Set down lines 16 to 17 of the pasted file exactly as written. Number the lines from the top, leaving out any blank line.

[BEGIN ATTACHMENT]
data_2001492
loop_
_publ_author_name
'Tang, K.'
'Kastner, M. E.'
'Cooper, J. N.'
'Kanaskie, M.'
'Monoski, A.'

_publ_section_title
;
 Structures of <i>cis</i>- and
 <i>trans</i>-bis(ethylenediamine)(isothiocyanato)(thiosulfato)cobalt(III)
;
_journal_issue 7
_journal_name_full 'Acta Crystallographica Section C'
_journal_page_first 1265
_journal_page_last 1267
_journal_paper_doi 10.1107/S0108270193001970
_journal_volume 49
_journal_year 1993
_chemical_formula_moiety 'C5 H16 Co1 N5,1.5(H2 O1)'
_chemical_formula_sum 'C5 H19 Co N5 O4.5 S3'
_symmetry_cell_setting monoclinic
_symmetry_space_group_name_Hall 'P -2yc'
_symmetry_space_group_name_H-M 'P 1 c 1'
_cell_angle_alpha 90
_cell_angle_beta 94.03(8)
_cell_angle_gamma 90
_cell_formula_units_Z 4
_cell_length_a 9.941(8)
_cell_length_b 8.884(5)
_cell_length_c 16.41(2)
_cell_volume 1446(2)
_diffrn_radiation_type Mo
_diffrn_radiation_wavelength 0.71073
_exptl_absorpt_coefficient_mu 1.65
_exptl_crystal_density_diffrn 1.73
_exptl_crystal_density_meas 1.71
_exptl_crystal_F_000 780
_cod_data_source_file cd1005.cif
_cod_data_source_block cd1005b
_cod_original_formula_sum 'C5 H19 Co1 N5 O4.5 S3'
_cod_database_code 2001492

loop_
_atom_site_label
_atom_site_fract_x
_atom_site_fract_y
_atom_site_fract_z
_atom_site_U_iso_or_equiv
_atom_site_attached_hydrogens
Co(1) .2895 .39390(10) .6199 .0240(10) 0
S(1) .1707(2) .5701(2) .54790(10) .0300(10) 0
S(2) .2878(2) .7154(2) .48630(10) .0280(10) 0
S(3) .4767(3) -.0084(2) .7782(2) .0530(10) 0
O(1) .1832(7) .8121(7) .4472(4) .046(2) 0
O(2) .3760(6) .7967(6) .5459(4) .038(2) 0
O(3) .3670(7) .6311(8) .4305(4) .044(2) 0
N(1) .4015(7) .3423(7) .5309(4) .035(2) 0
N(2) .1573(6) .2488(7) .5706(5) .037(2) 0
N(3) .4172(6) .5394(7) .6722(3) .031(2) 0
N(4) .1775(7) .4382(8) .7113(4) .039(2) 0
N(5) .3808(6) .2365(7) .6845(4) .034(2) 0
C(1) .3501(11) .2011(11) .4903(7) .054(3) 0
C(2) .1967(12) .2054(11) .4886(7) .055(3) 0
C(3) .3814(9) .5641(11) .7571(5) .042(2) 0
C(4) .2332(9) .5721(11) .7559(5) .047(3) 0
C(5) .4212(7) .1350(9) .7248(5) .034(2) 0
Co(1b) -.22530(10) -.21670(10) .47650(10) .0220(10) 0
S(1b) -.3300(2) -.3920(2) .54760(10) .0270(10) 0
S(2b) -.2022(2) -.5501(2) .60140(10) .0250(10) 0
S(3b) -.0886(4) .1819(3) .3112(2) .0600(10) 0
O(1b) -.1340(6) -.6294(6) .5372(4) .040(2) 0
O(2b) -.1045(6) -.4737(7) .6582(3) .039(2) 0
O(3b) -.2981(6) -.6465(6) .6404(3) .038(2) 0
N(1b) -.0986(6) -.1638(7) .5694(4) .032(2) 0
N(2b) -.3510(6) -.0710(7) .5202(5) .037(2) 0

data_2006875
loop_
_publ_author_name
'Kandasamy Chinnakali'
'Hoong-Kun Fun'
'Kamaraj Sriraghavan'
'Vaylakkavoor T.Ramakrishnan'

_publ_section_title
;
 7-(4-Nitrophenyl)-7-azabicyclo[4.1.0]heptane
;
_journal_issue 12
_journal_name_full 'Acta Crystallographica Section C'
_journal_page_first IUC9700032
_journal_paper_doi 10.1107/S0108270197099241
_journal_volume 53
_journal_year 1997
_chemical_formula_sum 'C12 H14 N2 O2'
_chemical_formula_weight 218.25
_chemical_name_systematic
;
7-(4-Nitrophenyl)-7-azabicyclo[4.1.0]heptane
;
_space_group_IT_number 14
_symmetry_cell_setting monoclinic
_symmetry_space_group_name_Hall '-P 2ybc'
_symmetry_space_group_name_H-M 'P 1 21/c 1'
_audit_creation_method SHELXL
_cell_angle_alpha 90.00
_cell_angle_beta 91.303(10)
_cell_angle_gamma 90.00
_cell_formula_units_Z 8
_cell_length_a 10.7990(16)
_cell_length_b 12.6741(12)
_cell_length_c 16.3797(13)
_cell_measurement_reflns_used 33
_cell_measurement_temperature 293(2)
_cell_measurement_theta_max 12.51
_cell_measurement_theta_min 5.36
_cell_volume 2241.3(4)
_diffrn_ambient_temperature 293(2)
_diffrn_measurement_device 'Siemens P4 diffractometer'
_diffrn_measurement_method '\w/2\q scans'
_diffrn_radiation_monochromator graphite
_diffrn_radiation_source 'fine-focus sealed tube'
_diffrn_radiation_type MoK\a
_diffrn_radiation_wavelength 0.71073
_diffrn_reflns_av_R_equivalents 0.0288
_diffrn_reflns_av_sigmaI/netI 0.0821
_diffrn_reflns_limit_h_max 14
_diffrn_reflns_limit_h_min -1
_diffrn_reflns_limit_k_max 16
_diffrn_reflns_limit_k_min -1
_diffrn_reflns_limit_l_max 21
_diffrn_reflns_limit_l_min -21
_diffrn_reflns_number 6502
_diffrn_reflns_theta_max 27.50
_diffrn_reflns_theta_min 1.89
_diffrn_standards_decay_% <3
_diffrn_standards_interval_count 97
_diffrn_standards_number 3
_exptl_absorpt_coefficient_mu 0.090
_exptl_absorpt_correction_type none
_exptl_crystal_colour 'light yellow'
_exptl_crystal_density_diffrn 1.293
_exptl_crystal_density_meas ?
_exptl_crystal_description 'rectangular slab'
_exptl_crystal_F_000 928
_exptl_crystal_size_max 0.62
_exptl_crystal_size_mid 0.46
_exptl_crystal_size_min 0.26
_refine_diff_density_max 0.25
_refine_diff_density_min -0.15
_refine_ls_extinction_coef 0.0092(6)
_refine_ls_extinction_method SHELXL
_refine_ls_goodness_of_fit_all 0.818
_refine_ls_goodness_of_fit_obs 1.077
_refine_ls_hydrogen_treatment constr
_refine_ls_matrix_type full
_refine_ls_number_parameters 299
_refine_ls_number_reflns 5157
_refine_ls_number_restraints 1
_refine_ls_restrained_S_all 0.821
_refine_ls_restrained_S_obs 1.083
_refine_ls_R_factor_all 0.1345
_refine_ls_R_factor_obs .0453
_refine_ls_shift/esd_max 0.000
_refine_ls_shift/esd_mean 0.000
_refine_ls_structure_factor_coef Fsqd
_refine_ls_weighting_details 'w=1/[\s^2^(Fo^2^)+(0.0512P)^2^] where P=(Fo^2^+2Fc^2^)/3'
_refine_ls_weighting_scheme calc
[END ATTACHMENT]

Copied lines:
_journal_page_first 1265
_journal_page_last 1267